Skip to main content

Natural Awakenings SW PA, Greater Pittsburgh

Deforestation Alert System Mitigates Climate Change

Deforestation in changing climate

sarah brown/

Deforestation, which contributes to warming the planet, is a key factor behind the 40 percent increase in atmospheric carbon dioxide since the beginning of the industrial age. According to the National Oceanic and Atmospheric Administration, the global average atmospheric carbon dioxide concentration in 2018 was 407.4 parts per million, higher than it’s been in almost 1 million years. Avoiding deforestation is much better than conducting reforestation efforts after the fact, and should be a key global climate change mitigation strategy, says Jennifer Alix-Garcia, a researcher at Oregon State University.

The Global Land Analysis and Discovery System (GLAD), founded in 2016 by the University of Maryland’s Department of Geographical Sciences, is based on high-resolution satellite imaging from the NASA Landsat Science program. Subscribers can access data via a free interactive web application, Global Forest Watch. So far, forest loss has declined 18 percent in African nations where GLAD provided alerts when detecting deforestation activities. Previously, government agencies and other groups had to use reports from volunteers or forest rangers.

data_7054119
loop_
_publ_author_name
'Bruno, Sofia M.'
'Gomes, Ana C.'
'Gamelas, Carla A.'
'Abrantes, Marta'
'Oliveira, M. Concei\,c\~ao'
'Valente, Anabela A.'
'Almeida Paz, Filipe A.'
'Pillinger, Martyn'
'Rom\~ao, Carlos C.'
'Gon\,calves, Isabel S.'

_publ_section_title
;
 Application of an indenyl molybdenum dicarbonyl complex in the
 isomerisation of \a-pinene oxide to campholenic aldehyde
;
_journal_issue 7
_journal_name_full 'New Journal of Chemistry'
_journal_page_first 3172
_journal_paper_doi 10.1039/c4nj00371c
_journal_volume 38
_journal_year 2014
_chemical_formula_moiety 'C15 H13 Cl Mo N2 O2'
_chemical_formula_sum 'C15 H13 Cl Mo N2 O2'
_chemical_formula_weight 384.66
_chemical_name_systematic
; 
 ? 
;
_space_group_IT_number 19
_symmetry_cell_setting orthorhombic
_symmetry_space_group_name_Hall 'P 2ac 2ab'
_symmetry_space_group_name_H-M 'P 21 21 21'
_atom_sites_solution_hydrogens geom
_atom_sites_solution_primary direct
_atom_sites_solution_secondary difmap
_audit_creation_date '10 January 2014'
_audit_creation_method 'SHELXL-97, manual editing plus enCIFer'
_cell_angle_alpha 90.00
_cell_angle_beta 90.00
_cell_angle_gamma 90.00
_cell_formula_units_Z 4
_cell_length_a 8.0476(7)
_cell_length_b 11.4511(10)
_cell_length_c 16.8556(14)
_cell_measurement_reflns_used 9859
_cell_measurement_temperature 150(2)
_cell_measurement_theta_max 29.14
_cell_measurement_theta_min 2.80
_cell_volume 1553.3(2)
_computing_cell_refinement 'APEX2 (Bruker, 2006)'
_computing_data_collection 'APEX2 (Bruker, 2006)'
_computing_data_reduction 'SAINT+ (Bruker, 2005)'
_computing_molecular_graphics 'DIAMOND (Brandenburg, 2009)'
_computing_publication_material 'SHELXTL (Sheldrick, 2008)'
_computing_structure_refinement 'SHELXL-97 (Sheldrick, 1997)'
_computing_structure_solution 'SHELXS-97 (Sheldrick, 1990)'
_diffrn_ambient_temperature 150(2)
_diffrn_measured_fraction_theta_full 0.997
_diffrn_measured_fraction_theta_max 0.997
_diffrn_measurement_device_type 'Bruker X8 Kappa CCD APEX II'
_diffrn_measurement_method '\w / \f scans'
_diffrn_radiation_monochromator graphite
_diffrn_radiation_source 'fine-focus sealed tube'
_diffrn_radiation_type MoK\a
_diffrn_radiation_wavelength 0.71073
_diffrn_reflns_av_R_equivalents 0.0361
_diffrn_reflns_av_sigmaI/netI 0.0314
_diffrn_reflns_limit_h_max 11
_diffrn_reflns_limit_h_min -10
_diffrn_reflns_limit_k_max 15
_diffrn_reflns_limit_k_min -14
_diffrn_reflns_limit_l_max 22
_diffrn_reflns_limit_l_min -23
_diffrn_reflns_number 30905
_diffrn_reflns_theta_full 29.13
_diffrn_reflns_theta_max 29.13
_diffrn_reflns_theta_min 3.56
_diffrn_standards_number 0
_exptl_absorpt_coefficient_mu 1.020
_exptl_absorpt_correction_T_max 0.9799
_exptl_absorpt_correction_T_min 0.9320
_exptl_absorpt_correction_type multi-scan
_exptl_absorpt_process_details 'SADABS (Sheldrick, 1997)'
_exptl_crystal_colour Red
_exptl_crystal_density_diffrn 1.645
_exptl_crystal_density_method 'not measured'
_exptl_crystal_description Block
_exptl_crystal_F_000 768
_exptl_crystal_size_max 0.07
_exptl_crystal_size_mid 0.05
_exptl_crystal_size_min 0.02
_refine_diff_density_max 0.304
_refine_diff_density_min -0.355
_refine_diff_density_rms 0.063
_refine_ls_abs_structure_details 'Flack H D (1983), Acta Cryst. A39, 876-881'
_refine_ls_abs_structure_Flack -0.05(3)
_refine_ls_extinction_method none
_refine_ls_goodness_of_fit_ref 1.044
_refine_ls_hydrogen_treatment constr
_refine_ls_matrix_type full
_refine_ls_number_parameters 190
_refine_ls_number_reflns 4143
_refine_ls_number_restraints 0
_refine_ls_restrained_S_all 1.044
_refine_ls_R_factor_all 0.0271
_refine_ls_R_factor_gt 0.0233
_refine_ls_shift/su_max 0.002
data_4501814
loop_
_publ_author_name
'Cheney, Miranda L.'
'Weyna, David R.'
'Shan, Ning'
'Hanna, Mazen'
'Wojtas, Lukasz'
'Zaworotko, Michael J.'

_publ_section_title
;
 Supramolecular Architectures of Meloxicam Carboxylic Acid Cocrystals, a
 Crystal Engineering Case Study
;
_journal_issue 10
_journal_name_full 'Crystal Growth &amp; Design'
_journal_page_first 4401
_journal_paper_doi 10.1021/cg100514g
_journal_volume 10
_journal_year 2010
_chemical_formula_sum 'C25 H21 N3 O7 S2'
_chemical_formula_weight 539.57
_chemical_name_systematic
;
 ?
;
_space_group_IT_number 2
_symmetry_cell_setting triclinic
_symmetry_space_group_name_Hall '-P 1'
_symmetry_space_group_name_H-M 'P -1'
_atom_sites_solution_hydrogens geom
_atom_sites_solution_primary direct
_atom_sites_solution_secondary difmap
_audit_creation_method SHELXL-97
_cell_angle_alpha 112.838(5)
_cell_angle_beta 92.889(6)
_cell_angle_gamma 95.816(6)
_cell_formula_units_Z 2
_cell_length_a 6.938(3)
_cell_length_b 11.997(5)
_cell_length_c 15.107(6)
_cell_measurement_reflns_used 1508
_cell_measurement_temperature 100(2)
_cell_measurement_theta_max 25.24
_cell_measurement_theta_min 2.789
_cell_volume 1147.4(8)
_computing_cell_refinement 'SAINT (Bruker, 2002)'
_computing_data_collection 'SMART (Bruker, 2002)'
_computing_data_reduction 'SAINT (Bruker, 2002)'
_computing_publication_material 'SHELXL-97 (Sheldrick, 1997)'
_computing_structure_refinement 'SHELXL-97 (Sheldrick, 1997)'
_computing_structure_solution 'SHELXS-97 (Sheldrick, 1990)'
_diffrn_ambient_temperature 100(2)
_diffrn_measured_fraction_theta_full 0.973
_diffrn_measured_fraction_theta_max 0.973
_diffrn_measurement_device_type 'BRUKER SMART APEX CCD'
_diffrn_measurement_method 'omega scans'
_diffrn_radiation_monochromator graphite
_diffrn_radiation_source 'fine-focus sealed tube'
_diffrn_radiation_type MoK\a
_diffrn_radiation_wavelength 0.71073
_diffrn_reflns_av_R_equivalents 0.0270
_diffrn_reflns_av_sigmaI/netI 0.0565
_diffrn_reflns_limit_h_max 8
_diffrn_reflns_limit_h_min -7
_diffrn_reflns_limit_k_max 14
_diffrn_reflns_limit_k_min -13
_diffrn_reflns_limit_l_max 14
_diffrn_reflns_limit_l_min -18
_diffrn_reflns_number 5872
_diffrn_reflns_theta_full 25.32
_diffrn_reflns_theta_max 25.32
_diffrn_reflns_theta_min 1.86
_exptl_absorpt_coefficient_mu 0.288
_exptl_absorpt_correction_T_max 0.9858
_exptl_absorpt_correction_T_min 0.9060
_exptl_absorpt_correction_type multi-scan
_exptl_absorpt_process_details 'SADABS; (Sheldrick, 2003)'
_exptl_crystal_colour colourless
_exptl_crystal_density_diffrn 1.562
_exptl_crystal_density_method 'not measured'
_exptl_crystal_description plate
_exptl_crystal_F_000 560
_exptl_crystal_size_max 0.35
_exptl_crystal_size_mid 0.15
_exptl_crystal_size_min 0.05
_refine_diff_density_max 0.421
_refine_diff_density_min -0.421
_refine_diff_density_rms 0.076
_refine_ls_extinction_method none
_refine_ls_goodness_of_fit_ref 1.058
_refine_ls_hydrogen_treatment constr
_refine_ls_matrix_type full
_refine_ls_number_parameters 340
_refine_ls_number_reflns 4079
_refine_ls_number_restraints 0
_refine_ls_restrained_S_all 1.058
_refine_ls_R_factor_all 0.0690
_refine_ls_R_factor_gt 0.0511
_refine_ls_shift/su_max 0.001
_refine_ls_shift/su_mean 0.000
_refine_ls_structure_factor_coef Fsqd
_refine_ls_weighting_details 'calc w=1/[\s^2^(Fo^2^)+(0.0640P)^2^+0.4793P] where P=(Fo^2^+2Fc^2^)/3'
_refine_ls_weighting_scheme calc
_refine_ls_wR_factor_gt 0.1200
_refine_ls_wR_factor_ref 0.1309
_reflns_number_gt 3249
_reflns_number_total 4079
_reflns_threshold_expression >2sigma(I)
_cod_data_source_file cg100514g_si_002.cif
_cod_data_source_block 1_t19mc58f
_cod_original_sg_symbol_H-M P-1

Upcoming Events Near You
Digital Issue
Healthy Ways To Spend Time At Home
Global Brief: Natural Thinking Spending Time in Nature Increases Cognitive Performance
More of our time is spent indoors than ever before. One of the ways by which nature may improve cognitive function (i.e. the acquisition of and goal-oriented use of knowledge) is by improving memory formation and recall, specifically that of short-term or working memory, and goal-oriented or directed attention; the kind that requires focused effort. By comparing and contrasting 13 studies, a team of researchers has shed light on this complex interaction in research published in Frontiers in Psychology. The studies used the backwards digit span task, which requires participants to invert a series of numbers and repeat them back. All demonstrated significantly improved cognition in nature as compared to urban environments. The benefits of studies like this are two-fold: not only are we learning more about how the brain interacts with its environment, but also how to leverage this interaction to lead healthier, more productive and happier lives.
Like Us On Facebook!